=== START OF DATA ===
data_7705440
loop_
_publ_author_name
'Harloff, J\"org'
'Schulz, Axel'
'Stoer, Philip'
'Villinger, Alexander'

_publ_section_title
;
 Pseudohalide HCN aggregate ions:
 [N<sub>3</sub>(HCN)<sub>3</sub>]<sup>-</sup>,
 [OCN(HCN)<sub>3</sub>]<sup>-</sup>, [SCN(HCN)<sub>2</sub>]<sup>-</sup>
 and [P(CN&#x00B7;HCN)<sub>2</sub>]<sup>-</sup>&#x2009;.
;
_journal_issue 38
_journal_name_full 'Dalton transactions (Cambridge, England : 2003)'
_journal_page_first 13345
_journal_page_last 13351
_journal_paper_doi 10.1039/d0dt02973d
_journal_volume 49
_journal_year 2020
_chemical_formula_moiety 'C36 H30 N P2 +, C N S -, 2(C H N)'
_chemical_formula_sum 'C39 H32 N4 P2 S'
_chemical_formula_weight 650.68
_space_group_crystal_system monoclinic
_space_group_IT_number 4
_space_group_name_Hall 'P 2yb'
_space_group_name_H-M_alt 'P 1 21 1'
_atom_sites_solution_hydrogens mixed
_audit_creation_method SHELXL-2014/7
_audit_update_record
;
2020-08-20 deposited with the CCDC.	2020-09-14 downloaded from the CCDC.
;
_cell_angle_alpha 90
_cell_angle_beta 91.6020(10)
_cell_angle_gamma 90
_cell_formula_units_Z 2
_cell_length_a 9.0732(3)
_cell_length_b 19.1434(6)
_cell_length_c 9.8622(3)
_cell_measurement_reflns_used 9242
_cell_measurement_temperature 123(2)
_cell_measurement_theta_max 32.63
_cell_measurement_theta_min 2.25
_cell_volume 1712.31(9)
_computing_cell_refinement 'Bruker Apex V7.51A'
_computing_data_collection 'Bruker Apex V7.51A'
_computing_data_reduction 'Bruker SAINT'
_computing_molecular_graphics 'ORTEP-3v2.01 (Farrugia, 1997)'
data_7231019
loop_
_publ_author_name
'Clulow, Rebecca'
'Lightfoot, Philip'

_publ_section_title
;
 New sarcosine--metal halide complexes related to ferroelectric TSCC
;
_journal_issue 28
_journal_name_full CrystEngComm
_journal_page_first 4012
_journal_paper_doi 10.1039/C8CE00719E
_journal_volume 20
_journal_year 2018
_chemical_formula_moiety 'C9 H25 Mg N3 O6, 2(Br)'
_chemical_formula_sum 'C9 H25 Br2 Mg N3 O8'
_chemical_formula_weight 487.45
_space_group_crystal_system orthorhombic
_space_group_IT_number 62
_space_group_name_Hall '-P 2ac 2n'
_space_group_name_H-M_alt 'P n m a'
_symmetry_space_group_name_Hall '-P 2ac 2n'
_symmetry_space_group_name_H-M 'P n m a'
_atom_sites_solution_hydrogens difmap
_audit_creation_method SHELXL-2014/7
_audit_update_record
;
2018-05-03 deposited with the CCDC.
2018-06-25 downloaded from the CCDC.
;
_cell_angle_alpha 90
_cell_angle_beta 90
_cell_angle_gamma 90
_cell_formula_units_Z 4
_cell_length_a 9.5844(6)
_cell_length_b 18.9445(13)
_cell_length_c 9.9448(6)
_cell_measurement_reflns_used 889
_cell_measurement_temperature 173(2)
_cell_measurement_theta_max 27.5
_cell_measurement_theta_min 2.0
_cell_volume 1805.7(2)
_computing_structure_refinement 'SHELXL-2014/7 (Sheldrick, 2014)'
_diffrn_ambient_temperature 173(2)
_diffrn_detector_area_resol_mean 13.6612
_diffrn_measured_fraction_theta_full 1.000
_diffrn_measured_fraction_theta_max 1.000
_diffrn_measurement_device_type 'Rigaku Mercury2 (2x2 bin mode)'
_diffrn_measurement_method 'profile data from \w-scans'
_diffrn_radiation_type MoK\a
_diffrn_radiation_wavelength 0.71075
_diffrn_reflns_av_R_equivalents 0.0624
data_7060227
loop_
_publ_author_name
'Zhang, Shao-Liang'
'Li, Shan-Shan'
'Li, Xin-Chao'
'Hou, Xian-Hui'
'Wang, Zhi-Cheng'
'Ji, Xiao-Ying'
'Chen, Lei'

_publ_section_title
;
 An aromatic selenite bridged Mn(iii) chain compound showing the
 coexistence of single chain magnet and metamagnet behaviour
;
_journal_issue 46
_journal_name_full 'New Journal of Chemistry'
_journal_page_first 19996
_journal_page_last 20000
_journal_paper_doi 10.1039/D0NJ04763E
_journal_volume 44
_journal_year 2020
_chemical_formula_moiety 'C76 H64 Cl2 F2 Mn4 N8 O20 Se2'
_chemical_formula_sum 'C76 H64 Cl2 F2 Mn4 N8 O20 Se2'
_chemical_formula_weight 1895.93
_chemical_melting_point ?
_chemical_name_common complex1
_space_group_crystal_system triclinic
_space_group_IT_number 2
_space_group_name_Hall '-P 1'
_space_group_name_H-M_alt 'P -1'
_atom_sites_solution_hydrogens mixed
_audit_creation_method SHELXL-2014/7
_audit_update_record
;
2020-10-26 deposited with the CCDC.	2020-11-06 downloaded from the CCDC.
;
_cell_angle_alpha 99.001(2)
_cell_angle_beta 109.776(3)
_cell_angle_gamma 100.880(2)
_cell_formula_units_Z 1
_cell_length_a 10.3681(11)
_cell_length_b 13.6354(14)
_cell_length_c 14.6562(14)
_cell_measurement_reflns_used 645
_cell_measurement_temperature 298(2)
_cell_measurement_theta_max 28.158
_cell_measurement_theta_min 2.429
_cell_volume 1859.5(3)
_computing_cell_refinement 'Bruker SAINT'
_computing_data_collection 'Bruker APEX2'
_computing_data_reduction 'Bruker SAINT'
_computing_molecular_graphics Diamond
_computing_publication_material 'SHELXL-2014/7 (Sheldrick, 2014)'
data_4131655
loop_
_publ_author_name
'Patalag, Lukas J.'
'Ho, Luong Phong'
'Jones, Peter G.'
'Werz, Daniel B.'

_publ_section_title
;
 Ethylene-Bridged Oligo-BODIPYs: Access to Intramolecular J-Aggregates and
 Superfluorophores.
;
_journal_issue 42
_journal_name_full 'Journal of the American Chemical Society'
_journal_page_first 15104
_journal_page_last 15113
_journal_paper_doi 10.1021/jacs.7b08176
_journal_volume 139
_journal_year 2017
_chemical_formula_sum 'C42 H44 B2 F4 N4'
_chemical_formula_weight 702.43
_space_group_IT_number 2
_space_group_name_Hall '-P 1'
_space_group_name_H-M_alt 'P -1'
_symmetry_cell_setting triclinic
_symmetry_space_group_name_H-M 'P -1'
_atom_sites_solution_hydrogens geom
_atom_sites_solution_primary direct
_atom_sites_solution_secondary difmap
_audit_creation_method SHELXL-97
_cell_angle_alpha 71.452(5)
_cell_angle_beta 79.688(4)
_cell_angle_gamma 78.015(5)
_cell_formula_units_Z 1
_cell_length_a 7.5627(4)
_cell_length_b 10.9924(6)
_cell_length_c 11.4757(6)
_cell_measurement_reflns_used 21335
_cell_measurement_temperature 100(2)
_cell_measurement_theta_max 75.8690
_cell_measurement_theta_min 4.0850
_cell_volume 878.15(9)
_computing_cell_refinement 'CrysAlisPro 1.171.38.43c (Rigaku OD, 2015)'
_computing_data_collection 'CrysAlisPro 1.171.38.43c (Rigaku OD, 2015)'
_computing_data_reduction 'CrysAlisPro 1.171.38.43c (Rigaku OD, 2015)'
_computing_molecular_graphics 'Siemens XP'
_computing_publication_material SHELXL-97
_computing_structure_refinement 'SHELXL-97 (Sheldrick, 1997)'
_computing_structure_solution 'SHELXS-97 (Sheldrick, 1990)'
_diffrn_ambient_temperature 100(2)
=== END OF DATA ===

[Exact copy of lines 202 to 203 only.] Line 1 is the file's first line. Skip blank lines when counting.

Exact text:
_computing_data_reduction 'CrysAlisPro 1.171.38.43c (Rigaku OD, 2015)'
_computing_molecular_graphics 'Siemens XP'